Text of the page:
Tuesday, June 15, 2010

Apply the brakes on Vehicles

Apply the brakes on Vehicles

There should be a cap on vehicular population on city's roads, say some officials

Bosky Khanna. Bangalore



T he administration has taken the transfer of development rights (TDR) route to acquire land for its massive projects to widen roads and create signal-free corridors to accommodate the burgeoning population of vehicles on Bangalore's roads.
But this policy will lead to a dead end since it does not address the root cause of the problem — uncontrolled increase in the number of vehicles, say officials in the environment and ecology department.
"There is a need to put a cap on vehicular population on city's roads," says environment and ecology secretary Kanwar Pal. "Bangalore has seen a 14% growth in vehicular population in a year. This is the highest in India," he says.
The country's GDP (gross domestic product) has grown 2.5 times over the past few years. At the same time, the pollution level has also increased five times. This is a matter of concern, he says. "Vehicles are one of the biggest air polluters in Bangalore," he says.
To stop this, the environment, forest and ecology department has written to the urban development department's principal secretary, requesting a restrictive policy on the registration of vehicles. The letter — DNA has a copy — states: "....it has been reported that Bangalore has registered the highest growth of vehicles of 14%, compared to the 8% average in other metros of India. The number of vehicles is much more than the carrying capacity of the roads. It is, therefore, necessary that a restrictive policy of registration of new vehicles in Bangalore is formulated..."
The city roads have 36,27,949 vehicles plying on them; last year, Bangalore had 31,98,289 vehicles.
Pal recently had a meeting with officials of the transport department to discuss ways to restrict the number of vehicles on roads. "It is important to have a socio-economic policy to curb the increasing vehicular population. Various government departments and private companies should be roped in to help in the exercise."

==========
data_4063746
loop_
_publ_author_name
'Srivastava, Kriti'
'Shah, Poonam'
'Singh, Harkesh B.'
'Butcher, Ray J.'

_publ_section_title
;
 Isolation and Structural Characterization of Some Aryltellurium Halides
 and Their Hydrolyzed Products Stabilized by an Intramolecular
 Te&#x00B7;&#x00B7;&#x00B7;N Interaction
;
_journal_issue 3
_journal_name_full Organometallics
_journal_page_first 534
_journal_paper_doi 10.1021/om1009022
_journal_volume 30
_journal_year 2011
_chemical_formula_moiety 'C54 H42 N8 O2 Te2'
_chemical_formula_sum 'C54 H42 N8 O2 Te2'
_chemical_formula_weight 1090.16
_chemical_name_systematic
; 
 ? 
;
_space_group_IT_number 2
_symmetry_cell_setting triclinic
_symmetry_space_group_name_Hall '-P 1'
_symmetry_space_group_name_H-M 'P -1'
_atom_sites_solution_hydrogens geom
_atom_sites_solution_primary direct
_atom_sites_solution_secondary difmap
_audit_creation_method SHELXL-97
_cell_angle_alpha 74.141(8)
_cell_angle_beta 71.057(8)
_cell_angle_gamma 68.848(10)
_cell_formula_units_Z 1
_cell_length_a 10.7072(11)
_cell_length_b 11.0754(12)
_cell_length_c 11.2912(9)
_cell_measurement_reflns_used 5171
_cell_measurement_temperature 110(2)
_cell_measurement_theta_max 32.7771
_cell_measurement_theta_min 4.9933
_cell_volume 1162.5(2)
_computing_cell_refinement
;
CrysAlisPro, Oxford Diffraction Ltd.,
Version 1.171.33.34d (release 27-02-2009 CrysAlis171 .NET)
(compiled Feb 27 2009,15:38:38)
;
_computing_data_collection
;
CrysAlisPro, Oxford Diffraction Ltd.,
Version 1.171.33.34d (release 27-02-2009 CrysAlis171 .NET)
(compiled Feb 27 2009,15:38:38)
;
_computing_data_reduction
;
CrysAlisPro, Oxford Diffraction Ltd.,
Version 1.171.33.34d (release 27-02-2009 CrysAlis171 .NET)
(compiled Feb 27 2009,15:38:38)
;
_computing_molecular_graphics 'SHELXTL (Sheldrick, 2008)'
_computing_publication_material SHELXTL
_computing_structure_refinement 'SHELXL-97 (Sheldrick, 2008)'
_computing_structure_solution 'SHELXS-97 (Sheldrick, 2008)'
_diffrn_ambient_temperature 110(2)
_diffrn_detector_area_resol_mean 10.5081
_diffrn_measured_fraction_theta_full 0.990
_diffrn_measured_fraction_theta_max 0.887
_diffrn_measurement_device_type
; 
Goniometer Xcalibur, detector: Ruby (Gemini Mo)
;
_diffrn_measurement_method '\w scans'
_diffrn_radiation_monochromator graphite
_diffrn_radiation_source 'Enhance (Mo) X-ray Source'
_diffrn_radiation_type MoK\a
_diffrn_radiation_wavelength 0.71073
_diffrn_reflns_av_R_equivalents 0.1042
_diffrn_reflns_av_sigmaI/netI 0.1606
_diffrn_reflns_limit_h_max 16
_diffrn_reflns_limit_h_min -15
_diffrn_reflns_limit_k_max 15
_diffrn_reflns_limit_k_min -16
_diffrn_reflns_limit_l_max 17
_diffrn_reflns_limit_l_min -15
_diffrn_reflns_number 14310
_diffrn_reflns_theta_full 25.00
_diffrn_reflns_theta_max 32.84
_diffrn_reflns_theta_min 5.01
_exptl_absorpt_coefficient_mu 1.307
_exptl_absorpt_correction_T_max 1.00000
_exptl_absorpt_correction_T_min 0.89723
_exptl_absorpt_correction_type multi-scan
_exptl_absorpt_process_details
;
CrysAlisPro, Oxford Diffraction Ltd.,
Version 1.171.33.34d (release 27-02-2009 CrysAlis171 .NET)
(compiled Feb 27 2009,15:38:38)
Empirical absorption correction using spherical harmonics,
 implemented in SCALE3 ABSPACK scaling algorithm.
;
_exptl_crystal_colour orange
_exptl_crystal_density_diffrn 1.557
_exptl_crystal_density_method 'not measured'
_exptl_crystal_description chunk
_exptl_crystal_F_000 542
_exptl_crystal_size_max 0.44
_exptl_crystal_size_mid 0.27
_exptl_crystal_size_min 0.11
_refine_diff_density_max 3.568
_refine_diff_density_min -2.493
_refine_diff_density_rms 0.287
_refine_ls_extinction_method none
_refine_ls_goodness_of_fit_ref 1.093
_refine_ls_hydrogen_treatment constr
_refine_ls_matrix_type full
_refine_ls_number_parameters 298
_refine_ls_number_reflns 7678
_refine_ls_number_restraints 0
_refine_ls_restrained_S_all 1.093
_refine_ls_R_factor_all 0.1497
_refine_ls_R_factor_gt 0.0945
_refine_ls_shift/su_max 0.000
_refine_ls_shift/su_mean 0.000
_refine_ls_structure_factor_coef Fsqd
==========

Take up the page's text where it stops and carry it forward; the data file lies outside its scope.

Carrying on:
Transport department principal secretary MK Shankarlinge Gowda, however, feels it is not possible to restrict the growth of vehicular population in Bangalore. Bangalore was earlier spread across 250 sq km, he says. But, today, it has grown to 800 sq km. Bangalore now includes seven CMCs and two TMCs. Earlier, there were five RTOs, now there are 10. Thus, the figure of vehicles in Bangalore also looks big, but it is a natural growth, says Gowda. Economic growth is measured by the number of vehicles plying on roads. Restricting their number is not feasible, he says. He says no city has put a cap on the number of vehicles hitting the road.
But, the Metro — a mass public transport system — may help reduce the use of private vehicles and decongest road, he feels.
TG Sitharam, chairman of Centre for Infrastructure, Sustainable Transport and Urban Planning (CiSTUP) at the Indian Institute of Science, says it is possible to regulate to a certain extent the number of vehicles being registered. But it will not help if Bangalore alone puts a cap on the number of vehicles. People will then register their vehicles in other places and drive into the city.
He says Singapore has been successful in controlling the number of vehicles on its roads. "They have made purchasing vehicles difficult by making people pay high premium for a vehicle or wait for a long period to purchase one," Sitharam says.
It is important for city's planners to analyse why the number of vehicles has increased in Bangalore, he says.
The vehicular population has gone up because more and more people are coming to Bangalore. "It is all because of the jobs available. The government should create more jobs in tier-II and other cities with better infrastructure and which can also attract people to shift. This will ease the burden on city's roads," Sitharam says.growth curve: Bangalore has seen a growth of 14% in vehicular population in a year. This is the highest in India

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